'Mad Men' Creator Matthew Weiner Explains Series Finale, Character Surprises and What's Next
"The people who find that ad corny, they're probably experiencing a lot of life that way, and they're missing out on something," he said in his first (and only) interview about the final episode. "I don't think there's enough empathy right now in the world."
Matthew Weiner has officially spoken on the Mad Men season finale.
The showrunner followed through on his promised "decompression" of the final episode with a discussion with novelist A.M. Homes on Wednesday at the New York Public Library. The chat marked his first (and likely only) interview to touch on Sunday's series finale.
"I can't believe this happened, and I'm so grateful we got to do it and we were allowed to end it how and when we wanted to," he said. "I wanted it to feel that there was a vision and a point to the entire thing. ... I'm so pleased that people enjoyed it and seemed to enjoy it exactly as it was intended. You can't get a 100 percent approval rating, or you've done something dumb."
The Hollywood Reporter recaps the most intriguing revelations from the discussion (among them candid thoughts about literature, therapy, Al Gore and Richard Nixon):
Yes, Don Draper created the Coke ad. The last scenes of the series features Don hugging a stranger at a retreat and meditating with hippies before the episode cuts to the 1971 Coca-Cola "Hilltop" commercial. Viewers can infer that Don returns to McCann-Erickson and creates that ad. "I have never been clear, and I have always been able to live with ambiguities," said Weiner. "In the abstract, I did think, why not end this show with the greatest commercial ever made? In terms of what it means to people and everything, I am not ambiguity for ambiguity's sake. But it was nice to have your cake and eat it too, in terms of what is advertising, who is Don and what is that thing?"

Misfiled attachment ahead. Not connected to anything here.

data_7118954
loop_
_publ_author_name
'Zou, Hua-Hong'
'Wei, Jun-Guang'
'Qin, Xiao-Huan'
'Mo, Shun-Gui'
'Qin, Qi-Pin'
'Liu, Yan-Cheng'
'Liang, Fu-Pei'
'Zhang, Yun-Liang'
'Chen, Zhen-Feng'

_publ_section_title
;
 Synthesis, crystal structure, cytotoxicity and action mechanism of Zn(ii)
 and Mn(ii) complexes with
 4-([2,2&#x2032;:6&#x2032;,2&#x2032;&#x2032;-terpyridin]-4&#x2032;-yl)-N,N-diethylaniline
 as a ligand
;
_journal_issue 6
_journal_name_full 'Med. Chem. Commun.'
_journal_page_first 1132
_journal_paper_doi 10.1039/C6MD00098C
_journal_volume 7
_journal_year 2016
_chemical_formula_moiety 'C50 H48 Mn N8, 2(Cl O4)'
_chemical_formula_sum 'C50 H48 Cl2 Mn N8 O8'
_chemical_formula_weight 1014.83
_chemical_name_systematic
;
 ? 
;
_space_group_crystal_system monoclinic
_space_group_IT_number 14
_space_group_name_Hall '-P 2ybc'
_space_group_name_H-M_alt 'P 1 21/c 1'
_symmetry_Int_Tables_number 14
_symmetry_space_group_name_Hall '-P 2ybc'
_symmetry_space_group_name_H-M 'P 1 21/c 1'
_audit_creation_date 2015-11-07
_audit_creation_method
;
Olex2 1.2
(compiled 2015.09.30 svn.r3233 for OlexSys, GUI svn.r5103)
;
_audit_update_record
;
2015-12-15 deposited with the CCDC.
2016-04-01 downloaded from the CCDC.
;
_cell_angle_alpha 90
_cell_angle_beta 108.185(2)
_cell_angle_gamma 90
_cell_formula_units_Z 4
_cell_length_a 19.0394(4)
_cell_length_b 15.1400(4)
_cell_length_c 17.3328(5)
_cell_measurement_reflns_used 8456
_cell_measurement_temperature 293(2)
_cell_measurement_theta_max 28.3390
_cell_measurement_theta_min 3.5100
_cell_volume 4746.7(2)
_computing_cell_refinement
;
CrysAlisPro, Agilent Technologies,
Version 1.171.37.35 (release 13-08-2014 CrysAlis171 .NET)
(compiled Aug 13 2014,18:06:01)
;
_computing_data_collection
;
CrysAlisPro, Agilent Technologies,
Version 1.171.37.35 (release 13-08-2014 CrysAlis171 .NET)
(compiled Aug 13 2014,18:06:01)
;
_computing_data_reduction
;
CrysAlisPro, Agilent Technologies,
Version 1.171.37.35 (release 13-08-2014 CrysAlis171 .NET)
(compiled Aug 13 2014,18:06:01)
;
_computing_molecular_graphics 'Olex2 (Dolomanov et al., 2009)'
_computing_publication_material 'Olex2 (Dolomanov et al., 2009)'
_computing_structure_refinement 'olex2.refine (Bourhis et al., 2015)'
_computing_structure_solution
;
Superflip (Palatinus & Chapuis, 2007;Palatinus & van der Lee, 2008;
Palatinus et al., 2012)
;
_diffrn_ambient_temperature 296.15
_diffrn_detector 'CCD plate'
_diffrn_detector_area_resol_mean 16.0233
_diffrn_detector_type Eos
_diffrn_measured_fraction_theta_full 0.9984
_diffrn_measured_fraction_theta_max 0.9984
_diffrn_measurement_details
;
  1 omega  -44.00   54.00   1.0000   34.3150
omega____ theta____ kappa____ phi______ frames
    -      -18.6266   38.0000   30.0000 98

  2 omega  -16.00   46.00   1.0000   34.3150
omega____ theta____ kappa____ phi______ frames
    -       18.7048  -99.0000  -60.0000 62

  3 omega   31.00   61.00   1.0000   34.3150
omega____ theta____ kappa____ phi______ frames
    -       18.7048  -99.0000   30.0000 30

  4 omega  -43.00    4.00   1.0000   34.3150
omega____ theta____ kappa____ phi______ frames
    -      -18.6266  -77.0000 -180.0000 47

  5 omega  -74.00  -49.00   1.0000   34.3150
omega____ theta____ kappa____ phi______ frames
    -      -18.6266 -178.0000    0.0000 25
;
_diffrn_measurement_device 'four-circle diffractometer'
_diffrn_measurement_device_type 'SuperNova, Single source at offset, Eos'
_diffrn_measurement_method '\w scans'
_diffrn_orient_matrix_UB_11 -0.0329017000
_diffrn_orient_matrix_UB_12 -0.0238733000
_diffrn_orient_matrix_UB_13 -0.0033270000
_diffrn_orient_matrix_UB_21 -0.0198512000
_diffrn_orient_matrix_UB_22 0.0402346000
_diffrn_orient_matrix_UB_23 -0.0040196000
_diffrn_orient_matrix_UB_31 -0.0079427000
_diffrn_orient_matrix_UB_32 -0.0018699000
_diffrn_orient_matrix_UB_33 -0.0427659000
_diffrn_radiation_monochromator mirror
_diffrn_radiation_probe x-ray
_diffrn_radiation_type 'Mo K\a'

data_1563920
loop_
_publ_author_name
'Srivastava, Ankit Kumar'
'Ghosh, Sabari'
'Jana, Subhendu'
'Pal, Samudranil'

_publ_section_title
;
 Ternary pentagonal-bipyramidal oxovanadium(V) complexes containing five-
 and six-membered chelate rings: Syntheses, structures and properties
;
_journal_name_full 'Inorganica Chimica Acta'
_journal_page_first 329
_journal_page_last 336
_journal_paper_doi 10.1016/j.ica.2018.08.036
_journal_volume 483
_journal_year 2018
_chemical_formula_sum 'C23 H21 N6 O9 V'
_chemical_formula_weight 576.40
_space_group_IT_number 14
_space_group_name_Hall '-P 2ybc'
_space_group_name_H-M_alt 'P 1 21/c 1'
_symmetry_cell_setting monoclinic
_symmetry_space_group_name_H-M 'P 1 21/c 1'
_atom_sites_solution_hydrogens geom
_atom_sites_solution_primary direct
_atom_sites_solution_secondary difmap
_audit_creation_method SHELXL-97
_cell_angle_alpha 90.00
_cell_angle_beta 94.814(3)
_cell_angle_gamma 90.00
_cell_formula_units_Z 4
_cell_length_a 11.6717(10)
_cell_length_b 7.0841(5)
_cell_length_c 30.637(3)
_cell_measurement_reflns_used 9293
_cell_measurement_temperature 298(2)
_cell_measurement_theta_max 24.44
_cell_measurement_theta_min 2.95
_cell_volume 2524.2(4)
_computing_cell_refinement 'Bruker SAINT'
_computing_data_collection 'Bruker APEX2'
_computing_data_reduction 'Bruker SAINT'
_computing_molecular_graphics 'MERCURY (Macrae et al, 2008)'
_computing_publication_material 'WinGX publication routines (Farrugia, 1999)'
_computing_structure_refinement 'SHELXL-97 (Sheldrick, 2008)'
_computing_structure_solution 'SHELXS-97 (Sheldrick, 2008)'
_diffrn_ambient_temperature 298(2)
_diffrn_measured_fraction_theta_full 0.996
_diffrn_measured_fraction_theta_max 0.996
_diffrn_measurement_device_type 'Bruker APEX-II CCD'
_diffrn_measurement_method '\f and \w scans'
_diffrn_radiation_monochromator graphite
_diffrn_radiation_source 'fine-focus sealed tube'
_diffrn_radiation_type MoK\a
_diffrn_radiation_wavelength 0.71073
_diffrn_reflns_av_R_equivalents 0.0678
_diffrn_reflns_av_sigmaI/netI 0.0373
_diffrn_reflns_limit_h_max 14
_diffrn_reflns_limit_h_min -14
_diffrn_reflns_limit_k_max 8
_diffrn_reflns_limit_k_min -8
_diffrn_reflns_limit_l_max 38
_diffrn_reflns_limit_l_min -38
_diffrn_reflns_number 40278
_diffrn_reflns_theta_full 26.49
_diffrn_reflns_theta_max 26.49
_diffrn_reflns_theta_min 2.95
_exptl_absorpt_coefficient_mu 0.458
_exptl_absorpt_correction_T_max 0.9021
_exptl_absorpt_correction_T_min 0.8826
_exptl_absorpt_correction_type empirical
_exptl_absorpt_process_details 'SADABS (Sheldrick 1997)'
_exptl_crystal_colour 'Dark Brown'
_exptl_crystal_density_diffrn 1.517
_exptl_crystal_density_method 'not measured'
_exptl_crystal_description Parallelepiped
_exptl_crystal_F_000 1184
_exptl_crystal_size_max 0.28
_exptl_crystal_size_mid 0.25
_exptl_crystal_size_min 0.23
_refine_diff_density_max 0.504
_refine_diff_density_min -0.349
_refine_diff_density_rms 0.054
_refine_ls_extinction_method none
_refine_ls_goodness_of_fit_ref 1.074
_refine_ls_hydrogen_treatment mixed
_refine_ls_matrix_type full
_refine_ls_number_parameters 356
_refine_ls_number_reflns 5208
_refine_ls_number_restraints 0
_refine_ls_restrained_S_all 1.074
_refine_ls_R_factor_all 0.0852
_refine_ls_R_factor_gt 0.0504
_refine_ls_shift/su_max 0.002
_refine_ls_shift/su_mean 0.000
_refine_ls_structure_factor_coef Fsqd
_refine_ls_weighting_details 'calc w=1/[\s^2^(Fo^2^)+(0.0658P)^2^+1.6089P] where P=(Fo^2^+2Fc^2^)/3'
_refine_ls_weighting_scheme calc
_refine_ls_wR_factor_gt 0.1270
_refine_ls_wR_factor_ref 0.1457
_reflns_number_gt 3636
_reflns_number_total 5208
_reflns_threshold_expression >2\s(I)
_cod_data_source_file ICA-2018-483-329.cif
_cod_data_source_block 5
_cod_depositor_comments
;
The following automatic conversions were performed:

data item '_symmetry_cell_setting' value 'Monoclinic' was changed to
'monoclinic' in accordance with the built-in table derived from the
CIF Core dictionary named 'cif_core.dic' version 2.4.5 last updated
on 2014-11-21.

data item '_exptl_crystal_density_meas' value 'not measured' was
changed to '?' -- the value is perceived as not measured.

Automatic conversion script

That commercial shouldn't be read cynically. "I did hear rumblings of people talking about the ad being corny. It's a little bit disturbing to me, that cynicism. I'm not saying advertising's not corny, but I'm saying that the people who find that ad corny, they're probably experiencing a lot of life that way, and they're missing out on something. Five years before that, black people and white people couldn't even be in an ad together! And the idea that someone in an enlightened state might have created something that's very pure — yeah, there's soda in there with a good feeling, but that ad to me is the best ad ever made, and it comes from a very good place. ... That ad in particular is so much of its time, so beautiful and, I don't think, as — I don't know what the word is — villainous as the snark of today."